The Cork-tree-oak bark also is sent from Northern Africa, Acacia bark from India, and Mangrove bark from Sierra Leone, all to be used in tanning. But the most important of all the substances imported for this purpose is Catechu, which is made by cutting up the wood of a certain species of Acacia into chips, and boiling it until it makes the water a dark-brown colour ; then straining off the water from the chips, and boiling it by itself, until nothing remains except the brown colouring matter, which soon becomes hard and brittle. Having been packed in mats, it is sent from the East Indies to this country in very large quantities. This material is differently prepared in different parts of India, and, consequently, there are several sorts, known to our merchants by the names of Catechu, Terra Japonica, Cutch, and Gambier. These materials, being easily dissolved in water, tan skins very rapidly ; but the leather is not so good or durable as that which is more slowly prepared by oak-bark.

1 Sometimes they are gathered when very young, and not fully formed; they are then called Camata or Camatina. In this state they are more valuable, but too expensive to be much used.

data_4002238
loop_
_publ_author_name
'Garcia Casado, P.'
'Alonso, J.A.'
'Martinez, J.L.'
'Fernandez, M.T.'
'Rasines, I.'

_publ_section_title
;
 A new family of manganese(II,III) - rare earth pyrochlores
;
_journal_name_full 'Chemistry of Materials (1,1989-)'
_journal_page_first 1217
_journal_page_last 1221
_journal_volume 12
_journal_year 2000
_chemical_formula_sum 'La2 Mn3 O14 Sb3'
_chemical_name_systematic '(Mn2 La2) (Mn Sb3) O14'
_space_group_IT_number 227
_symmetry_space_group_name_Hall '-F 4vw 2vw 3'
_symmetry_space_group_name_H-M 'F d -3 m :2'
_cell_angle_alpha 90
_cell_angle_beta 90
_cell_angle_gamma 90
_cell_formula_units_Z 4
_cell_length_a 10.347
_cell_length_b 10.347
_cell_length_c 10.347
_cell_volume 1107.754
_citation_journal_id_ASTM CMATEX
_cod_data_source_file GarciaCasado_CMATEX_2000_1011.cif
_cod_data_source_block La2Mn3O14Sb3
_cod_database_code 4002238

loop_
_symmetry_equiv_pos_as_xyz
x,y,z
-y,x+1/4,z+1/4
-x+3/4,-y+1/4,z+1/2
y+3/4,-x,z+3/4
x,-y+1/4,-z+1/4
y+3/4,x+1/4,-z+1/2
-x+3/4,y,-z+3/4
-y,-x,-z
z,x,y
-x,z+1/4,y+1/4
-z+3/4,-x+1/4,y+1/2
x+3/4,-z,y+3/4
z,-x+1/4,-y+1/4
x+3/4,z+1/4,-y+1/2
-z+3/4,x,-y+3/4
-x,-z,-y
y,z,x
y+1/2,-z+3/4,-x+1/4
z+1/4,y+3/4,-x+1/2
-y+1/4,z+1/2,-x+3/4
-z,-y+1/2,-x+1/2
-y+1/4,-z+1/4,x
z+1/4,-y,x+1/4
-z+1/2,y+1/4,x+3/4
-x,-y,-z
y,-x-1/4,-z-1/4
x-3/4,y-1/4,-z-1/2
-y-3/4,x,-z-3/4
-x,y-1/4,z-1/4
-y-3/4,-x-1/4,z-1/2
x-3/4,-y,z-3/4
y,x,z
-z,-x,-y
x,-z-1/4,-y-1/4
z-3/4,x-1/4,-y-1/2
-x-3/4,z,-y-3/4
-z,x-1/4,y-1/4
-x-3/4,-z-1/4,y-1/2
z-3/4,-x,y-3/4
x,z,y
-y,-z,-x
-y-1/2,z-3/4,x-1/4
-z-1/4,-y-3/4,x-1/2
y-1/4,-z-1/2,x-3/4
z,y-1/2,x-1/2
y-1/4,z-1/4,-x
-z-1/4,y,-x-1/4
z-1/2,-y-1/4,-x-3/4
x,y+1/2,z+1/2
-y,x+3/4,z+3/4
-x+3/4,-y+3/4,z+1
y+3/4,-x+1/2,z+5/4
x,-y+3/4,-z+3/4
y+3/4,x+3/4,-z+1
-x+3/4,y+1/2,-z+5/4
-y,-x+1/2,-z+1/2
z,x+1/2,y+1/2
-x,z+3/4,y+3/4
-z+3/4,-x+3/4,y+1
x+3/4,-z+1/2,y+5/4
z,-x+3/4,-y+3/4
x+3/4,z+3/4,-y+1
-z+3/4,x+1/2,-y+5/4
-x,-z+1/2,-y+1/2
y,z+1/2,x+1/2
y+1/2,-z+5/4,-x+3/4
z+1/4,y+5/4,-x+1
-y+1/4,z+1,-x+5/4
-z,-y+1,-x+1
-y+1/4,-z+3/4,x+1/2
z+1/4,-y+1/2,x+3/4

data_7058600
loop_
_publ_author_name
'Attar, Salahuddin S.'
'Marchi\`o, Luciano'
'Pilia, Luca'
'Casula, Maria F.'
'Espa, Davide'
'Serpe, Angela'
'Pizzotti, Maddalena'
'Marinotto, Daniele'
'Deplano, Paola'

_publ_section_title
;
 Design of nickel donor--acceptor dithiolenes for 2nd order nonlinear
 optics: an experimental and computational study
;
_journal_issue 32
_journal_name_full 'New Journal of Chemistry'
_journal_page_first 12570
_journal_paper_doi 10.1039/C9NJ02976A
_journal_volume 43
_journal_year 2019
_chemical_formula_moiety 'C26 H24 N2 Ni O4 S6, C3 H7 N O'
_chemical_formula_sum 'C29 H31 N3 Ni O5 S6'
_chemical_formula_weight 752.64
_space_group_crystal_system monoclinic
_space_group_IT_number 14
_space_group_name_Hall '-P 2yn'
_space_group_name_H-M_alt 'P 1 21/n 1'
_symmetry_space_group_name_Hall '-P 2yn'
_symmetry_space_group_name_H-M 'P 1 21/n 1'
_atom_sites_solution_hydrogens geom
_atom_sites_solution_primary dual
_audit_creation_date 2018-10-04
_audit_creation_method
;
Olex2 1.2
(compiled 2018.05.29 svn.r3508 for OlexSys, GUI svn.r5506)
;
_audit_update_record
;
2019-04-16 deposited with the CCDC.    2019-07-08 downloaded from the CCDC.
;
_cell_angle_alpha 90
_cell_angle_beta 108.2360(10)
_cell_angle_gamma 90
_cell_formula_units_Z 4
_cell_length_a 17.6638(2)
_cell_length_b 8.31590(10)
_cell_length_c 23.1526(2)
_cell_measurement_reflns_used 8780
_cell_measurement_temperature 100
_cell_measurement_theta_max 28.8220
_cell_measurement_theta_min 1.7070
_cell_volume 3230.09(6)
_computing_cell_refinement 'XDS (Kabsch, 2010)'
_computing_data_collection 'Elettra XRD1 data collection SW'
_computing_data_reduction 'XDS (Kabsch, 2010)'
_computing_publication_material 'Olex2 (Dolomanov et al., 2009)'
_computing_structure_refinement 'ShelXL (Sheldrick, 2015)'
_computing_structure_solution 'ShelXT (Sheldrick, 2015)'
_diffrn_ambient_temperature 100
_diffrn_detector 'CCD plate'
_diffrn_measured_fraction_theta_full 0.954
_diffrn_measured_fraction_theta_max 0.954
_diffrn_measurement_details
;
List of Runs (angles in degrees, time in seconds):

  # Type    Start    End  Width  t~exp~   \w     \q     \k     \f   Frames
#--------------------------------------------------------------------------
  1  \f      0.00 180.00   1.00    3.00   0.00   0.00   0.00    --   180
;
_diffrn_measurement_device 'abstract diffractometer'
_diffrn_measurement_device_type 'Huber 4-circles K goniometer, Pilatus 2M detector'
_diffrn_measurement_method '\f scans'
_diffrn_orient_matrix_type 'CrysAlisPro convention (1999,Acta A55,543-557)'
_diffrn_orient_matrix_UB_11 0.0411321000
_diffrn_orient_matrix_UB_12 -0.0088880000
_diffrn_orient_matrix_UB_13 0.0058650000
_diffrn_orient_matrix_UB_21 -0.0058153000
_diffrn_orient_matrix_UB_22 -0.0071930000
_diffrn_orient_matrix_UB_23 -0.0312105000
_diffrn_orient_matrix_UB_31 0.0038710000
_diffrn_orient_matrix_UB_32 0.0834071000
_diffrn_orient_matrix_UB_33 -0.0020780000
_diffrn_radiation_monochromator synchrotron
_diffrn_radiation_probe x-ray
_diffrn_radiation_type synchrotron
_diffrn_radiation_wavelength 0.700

A kind of fruit, not unlike a large acorn, but wrinkled instead of smooth, is also imported from India, to be used in our tan-pits, as well as in our dyeing-vats. It is called Myrobalan. The best Myrobalans are gathered before they are ripe, and they become wrinkled in drying.

All these materials derive their value from the fact that they contain the substance called tannin, and from the power which it has to unite with the animal skin, and thus form leather. Leather is thus a chemical compound, formed by the union of tannin with that part of the skin which is called albumen (which we see nearly pure, and in a hardened state in our finger nails), and, accordingly, if we were to use chemical language in describing leather, we should call it tannate of albumen.